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Monday, 7 December 1998
Page: 1463


Mr CADMAN —My question is addressed to the Minister for Employment Services. Is the minister aware of media reports regarding the ability of the Job Network to assist the long-term unemployed? What is the minister's response to such reports?


Mr ABBOTT (Employment Services) —I thank the member for Mitchell for his question and for his involvement in the Hills Hawkesbury initiative for excellence, which does fine work with job seekers and employers in his electorate.

Opposition members interjecting


Mr Martin Ferguson —You didn't pay for that haircut, did you?


Mr ABBOTT —You're just jealous, Martin.


Mr SPEAKER —Order! The Minister for Employment Services will resume his seat. When members on my left come to order, I will call the minister.


Mr ABBOTT —I am aware of an article in the Sydney Morning Herald this morning entitled `Long-term jobless are being dudded', in which the distinguished commentator Ross Gittins criticises the practice but not the theory of the Job Network. In theory, he says, it is a great scheme, but he does make some criticisms about the practice. They are serious criticisms and they deserve a serious response.

The first criticism is that the government has replaced labour market programs with Work for the Dole. The problem with the labour market programs under Working Nation is that they were hugely expensive and largely ineffective in getting the long-term unemployed into work. It has been estimated that the New Work Opportunities program, for instance, cost $143,000 per extra job created. Don Harding of the Melbourne Institute of Applied Economic and Social Research said:

The valuations clearly suggest that labour market programs were in general not cost effective in getting the unemployed into jobs. Thus, the cutting of expenditure on labour market programs represents a major reduction in wastage of public funds and is therefore to be welcomed.

No-one says that work for the dole is a miracle cure for the long-term unemployed, but the fact is that results of the pilot program suggest that 30 per cent of participants are going into employment or training, and that is comparable to the results obtained by the much more expensive Working Nation program.

The second criticism of Mr Gittins is what he calls the `obvious danger' that Job Network members will take the up-front money attaching to the long-term unemployed but not invest the performance component of intensive assistance in reskilling the unemployed. This criticism is quite misconceived because the organisations which provide the heart of the Job Network—such as Mission Australia, the Salvation Army, Centrecare and the Brotherhood of St Laurence—are completely dedicated to the welfare of the unemployed. The idea that those organisations would rip anyone off is simply wrong.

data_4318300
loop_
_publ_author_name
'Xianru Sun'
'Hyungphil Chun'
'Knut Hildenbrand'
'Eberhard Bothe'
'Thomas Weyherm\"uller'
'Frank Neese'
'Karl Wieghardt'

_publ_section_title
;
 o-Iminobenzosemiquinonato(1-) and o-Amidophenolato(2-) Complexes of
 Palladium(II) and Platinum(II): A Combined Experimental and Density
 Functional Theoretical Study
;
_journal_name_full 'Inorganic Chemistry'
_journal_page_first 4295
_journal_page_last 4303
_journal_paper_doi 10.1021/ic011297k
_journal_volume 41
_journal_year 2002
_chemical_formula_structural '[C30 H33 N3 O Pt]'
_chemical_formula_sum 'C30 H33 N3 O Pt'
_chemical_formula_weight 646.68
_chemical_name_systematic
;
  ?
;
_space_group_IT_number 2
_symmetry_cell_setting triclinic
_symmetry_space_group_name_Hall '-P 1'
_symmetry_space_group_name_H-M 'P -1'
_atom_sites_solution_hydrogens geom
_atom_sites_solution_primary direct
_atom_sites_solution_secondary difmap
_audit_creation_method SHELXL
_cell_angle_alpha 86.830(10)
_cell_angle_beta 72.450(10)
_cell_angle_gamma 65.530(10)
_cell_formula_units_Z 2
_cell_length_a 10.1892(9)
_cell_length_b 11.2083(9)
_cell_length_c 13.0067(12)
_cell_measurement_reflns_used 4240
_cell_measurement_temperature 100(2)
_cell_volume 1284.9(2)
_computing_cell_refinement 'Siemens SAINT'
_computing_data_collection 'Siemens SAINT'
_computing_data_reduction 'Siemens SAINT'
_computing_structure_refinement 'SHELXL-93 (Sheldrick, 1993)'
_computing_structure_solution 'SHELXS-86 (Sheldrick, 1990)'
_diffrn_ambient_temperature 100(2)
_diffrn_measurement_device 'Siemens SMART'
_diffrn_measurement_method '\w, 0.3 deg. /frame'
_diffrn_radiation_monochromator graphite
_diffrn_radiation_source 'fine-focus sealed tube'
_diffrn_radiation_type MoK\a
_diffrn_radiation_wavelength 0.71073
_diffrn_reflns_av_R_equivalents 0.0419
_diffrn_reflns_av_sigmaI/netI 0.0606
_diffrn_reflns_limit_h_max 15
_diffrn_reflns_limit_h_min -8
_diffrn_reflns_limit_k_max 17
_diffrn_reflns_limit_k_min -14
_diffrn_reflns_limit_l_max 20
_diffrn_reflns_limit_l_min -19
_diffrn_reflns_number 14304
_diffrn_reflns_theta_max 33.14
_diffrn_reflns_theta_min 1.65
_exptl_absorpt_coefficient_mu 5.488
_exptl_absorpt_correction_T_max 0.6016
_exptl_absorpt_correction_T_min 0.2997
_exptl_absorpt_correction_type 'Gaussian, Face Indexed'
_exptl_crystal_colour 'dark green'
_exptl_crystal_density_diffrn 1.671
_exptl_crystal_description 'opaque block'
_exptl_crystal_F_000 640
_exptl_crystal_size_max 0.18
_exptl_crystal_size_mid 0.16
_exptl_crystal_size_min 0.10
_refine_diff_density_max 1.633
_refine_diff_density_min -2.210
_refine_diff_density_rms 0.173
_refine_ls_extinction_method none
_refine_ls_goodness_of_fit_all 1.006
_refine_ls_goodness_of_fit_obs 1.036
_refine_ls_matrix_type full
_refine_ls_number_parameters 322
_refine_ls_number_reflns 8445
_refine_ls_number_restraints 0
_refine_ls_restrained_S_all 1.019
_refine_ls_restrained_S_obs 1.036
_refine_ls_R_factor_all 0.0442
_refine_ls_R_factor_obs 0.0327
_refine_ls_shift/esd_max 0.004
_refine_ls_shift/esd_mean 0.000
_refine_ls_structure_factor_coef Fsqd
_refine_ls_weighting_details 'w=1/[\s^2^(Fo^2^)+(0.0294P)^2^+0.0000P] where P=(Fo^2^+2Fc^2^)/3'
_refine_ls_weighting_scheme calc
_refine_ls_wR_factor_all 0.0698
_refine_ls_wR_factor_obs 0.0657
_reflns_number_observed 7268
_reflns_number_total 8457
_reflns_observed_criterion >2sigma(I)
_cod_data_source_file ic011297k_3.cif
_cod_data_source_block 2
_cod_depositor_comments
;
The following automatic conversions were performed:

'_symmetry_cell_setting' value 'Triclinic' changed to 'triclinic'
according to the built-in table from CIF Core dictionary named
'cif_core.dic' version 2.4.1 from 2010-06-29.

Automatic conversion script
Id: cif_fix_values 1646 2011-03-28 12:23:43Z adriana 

It is too early to be dogmatic about exactly what the intensive assistance money will be spent on, but I have a model of what it might be spent on by a for-profit provider. It includes provision of work tools, boots and clothing, usually up to $200; provision of fares assistance, vouchers, et cetera, up to $500; validation of overseas professional qualifications, up to $1,000; English language training, up to $800; training subsidies, up to $1,200; and up-front training and reskilling and industry based courses, around $500 per trainee. Finally, Mr Gittins says:

. . . "outcomes" are all the go.

This government is happy to be judged on outcomes. As the House knows, in November last year the old CES got just 15,000 unemployed people on benefit into work. As I told the House last week, in November this year the Job Network got 22,400 unemployed people into work. Unfortunately, that figure did not include the last day of the month, and the correct figure is 23,700 unemployed people on benefit into work. That is 50 per cent higher than the old CES.

Not only is the Job Network putting more people into work, it is putting more long-term unemployed into jobs. In the period July to October last year, 30 per cent of those placed in work by the CES were long-term unemployed. In the same period this year, 42 per cent of those placed in work were long-term unemployed. On every score, the Job Network is doing better. The Job Network is not perfect but it is doing well and it will do even better with the changes the government has in mind.


Mr McMullan —Mr Speaker, I ask that the minister table the document from which he was quoting. He said he was quoting.


Mr SPEAKER —Was the Minister for Employment Services quoting from a document?


Mr ABBOTT —I did quote from one document.


Mr SPEAKER —Is the document confidential?


Mr ABBOTT —It is, as a matter of fact, Mr Speaker.


Mr Crean —Mr Speaker, I raise a point of order. Is it your practice in ascertaining the confidentiality of the paper quoted from to require a sighting of the `confidential' stamp, as Speaker Sinclair laid down in the previous parliament?


Mr SPEAKER —I intend to take the minister's word for the fact that he was quoting from a document and about its confidentiality.